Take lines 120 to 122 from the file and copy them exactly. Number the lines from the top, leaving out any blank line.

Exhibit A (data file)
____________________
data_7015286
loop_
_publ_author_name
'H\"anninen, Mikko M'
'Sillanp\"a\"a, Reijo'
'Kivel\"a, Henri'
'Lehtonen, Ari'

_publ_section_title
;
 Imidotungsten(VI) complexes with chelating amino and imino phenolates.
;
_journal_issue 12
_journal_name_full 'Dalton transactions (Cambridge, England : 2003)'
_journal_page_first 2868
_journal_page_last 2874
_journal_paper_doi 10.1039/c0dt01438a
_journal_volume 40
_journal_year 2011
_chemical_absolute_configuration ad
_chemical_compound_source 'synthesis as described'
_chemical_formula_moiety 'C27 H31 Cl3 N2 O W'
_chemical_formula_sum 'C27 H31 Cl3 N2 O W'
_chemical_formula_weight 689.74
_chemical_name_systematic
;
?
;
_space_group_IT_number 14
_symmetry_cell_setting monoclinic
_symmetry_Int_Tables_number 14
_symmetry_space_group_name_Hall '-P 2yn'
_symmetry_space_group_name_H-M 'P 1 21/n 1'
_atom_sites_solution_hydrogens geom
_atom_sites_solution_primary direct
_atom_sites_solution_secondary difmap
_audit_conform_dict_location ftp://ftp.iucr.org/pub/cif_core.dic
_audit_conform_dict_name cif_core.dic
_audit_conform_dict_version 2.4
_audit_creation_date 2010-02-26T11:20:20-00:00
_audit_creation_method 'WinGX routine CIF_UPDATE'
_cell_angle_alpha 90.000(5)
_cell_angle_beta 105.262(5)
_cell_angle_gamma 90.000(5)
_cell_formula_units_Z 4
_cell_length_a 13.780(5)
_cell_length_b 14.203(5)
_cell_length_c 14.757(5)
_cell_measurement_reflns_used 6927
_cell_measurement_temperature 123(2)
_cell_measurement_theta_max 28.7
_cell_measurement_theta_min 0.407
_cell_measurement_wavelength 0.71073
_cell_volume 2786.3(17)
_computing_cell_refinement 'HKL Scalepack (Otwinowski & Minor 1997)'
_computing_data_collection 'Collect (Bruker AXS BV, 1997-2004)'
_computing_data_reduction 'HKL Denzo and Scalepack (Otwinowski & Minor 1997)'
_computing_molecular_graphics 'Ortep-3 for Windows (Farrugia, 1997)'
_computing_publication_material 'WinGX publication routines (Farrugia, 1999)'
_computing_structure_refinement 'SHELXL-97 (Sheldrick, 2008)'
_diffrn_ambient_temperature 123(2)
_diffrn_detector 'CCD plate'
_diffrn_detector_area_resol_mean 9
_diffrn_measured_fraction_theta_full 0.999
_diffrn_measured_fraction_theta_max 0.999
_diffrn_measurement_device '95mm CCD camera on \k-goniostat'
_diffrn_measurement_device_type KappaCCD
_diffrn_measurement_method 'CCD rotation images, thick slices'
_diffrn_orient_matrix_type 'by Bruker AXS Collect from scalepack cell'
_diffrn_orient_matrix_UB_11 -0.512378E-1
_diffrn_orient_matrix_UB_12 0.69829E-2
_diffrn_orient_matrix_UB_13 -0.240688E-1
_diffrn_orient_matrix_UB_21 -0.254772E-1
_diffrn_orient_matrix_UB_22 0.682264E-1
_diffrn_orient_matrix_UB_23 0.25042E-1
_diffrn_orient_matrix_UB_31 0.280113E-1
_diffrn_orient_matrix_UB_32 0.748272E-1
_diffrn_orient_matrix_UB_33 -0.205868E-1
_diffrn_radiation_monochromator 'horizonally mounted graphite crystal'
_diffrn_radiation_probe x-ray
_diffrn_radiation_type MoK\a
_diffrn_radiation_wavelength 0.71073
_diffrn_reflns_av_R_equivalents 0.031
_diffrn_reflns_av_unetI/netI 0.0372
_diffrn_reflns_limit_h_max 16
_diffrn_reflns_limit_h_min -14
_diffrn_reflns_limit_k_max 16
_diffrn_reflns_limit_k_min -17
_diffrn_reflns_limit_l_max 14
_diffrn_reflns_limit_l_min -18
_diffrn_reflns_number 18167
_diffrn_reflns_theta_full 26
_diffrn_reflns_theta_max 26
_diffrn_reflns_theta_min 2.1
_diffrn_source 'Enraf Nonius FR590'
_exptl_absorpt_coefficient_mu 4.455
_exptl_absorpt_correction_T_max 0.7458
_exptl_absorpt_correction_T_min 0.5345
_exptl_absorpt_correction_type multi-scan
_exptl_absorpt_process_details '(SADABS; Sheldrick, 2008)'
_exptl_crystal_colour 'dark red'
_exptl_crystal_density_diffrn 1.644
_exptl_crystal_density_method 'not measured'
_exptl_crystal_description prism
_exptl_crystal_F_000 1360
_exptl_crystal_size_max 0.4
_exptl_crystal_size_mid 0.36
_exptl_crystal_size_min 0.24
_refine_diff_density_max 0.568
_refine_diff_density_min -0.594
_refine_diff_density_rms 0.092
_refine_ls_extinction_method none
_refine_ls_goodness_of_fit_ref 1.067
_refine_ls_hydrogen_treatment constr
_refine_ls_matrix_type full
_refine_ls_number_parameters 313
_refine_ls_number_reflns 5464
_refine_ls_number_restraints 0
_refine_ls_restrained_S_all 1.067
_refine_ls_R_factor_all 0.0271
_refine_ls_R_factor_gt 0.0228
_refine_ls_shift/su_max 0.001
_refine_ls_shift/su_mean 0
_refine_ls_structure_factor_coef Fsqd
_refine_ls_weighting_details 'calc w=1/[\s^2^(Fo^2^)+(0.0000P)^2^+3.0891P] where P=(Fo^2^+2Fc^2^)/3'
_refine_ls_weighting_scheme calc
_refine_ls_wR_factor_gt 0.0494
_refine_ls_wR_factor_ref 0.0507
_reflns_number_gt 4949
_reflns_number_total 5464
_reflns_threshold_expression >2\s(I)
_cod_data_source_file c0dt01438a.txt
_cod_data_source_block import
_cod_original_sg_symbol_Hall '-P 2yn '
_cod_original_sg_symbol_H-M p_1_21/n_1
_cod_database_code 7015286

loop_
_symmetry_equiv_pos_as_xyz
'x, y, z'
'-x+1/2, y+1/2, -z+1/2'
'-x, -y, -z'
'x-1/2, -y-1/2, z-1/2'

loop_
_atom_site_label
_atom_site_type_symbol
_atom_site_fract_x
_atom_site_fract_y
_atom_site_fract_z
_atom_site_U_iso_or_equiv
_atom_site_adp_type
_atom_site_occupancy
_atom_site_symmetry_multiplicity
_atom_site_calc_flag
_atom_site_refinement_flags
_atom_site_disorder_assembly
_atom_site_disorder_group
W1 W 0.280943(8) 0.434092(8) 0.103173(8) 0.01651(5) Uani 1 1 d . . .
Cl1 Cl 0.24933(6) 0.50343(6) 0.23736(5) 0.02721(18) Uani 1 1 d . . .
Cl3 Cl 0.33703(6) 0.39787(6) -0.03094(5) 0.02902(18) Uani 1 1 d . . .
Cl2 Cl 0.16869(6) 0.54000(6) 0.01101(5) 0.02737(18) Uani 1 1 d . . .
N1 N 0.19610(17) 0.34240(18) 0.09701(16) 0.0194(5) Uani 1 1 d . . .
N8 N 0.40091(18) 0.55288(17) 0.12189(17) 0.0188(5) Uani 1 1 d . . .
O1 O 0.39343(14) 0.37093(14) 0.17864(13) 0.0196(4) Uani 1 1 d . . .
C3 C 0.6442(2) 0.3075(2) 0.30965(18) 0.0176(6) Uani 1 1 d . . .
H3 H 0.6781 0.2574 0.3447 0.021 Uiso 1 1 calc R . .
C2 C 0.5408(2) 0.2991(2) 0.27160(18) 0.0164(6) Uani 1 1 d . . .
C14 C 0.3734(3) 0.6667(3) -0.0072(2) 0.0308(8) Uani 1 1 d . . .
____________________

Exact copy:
_refine_ls_R_factor_gt 0.0228
_refine_ls_shift/su_max 0.001
_refine_ls_shift/su_mean 0